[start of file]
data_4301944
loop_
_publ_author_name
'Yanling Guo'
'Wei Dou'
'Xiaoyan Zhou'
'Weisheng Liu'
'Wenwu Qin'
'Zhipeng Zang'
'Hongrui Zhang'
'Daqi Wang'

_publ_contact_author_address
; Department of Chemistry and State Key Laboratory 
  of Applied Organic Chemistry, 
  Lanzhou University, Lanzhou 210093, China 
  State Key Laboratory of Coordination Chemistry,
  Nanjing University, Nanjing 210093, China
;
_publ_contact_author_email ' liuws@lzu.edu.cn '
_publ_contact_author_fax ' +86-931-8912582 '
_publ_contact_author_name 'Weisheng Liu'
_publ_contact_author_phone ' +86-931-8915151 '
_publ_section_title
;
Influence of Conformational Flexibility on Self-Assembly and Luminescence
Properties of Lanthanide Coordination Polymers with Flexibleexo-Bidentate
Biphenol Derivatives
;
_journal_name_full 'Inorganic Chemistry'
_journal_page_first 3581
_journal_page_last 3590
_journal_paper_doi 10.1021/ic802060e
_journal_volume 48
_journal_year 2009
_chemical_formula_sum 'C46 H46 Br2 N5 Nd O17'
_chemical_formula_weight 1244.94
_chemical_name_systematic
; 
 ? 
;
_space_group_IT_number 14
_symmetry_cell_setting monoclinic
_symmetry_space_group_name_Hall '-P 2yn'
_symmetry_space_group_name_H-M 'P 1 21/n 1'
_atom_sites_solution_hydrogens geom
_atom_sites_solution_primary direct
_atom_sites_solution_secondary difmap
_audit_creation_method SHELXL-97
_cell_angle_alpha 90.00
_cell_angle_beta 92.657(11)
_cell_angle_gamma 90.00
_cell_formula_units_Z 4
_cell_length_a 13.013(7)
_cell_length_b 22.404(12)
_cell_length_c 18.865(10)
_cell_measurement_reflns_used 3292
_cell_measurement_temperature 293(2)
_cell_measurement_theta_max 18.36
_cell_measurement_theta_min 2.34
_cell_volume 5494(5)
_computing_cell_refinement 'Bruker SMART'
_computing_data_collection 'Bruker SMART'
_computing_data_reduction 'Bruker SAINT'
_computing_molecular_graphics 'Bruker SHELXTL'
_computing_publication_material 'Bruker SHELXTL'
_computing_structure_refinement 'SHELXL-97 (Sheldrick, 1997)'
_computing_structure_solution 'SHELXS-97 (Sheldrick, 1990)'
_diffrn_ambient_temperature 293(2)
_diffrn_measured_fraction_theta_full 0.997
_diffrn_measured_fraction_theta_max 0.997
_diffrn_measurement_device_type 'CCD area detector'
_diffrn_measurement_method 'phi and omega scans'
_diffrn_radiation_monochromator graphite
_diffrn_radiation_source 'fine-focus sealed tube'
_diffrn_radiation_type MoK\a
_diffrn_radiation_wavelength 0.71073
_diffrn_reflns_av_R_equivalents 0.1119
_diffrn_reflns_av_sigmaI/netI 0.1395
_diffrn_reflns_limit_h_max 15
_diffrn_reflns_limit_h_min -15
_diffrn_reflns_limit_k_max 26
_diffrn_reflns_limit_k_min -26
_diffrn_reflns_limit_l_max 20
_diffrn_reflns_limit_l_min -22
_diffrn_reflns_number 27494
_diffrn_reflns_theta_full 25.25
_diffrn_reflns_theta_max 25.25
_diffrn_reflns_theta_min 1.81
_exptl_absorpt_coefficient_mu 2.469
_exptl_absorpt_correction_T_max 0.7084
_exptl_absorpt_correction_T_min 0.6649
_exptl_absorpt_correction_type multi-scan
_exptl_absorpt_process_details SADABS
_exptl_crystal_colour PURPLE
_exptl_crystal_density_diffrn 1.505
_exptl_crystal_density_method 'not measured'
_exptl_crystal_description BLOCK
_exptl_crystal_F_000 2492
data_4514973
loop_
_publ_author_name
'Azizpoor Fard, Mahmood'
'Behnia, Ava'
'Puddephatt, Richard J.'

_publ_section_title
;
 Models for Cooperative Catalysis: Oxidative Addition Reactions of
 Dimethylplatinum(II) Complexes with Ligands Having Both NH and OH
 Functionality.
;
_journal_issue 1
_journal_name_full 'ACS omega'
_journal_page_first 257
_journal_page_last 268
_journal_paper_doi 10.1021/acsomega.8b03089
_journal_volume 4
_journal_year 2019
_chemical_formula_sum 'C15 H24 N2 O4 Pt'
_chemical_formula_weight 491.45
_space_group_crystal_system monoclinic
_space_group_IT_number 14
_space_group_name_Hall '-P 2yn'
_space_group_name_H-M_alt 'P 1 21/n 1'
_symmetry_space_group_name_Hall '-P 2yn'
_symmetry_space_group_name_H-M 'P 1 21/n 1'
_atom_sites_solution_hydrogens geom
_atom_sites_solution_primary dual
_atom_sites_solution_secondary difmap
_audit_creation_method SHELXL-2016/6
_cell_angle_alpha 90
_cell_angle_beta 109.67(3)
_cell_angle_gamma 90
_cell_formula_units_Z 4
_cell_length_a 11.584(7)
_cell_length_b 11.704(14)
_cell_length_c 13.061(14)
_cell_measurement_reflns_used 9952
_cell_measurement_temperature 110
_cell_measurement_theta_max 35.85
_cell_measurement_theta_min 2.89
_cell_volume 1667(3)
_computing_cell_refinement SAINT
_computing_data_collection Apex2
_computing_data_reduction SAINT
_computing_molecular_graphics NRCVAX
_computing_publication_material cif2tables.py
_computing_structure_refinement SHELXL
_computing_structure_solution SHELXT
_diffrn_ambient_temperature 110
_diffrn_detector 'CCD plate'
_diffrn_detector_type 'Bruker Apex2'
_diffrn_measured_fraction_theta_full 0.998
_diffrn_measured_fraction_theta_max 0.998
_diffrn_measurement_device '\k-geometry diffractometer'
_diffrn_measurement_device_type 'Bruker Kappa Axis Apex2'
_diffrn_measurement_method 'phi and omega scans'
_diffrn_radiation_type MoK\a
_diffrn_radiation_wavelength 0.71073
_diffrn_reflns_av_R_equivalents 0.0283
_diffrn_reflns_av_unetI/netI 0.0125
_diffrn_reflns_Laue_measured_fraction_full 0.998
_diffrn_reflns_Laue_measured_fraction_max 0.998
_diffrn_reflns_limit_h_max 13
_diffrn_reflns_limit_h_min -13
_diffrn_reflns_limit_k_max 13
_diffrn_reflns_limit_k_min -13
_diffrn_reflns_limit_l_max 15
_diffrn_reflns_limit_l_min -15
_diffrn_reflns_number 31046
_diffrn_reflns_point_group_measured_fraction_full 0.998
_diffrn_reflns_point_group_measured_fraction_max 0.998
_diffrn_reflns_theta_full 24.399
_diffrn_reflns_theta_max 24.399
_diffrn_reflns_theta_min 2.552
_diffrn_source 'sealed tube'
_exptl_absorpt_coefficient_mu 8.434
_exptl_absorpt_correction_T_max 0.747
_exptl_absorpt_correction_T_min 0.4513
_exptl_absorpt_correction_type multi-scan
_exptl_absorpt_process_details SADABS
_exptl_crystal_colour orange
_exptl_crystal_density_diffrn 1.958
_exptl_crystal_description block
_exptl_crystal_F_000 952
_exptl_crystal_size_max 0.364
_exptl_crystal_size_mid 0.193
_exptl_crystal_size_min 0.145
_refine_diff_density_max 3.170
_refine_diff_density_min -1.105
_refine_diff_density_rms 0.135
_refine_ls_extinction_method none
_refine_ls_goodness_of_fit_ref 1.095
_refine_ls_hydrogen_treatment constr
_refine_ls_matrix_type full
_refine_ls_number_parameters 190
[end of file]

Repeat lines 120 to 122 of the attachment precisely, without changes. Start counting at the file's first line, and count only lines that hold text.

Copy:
_space_group_crystal_system monoclinic
_space_group_IT_number 14
_space_group_name_Hall '-P 2yn'